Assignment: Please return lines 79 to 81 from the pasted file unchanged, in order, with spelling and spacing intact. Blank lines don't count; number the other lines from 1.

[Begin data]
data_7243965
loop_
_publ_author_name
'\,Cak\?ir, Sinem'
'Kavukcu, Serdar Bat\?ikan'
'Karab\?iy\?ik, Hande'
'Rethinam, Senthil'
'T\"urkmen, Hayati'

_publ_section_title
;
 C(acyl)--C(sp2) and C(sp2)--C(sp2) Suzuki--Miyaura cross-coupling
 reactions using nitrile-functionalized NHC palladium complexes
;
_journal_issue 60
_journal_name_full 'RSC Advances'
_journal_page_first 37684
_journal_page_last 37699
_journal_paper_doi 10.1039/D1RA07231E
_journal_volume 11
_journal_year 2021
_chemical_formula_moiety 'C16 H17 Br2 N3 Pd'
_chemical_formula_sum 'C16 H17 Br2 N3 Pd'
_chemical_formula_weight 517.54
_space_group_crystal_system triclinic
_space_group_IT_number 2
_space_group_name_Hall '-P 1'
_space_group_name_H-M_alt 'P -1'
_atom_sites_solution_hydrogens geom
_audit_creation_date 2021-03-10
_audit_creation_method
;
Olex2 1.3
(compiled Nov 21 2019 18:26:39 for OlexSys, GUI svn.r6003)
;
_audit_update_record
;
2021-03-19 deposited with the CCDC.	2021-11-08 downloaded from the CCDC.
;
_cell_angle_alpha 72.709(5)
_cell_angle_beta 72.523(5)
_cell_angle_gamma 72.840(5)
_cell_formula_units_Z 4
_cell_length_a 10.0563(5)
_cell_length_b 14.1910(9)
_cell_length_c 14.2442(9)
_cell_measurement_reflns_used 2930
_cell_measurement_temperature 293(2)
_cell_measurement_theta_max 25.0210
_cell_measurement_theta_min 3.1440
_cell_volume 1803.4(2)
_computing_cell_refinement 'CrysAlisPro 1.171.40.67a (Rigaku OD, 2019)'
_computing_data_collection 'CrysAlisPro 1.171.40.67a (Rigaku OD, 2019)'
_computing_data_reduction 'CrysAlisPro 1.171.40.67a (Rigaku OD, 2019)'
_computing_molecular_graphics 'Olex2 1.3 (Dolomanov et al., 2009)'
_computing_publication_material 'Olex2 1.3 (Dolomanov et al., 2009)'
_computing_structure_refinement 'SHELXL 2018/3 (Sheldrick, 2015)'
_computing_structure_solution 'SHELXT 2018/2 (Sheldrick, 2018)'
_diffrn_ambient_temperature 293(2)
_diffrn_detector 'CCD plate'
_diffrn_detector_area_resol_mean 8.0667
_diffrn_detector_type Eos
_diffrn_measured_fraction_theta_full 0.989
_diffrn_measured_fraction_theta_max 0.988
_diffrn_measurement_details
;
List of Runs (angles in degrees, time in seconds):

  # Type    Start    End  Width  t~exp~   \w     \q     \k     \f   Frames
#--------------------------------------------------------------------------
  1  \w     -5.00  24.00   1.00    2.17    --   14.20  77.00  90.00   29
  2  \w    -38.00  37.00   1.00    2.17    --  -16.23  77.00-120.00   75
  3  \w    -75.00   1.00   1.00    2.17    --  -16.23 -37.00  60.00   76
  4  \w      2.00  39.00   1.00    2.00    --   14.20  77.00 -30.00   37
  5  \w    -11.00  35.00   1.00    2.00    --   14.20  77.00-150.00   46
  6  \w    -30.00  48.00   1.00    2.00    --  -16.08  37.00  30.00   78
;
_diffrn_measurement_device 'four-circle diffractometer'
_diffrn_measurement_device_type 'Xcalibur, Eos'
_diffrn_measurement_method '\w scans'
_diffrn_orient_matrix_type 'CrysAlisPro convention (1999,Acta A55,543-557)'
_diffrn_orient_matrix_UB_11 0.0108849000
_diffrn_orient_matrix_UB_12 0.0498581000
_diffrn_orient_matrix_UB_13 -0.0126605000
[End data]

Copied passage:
_diffrn_orient_matrix_type 'CrysAlisPro convention (1999,Acta A55,543-557)'
_diffrn_orient_matrix_UB_11 0.0108849000
_diffrn_orient_matrix_UB_12 0.0498581000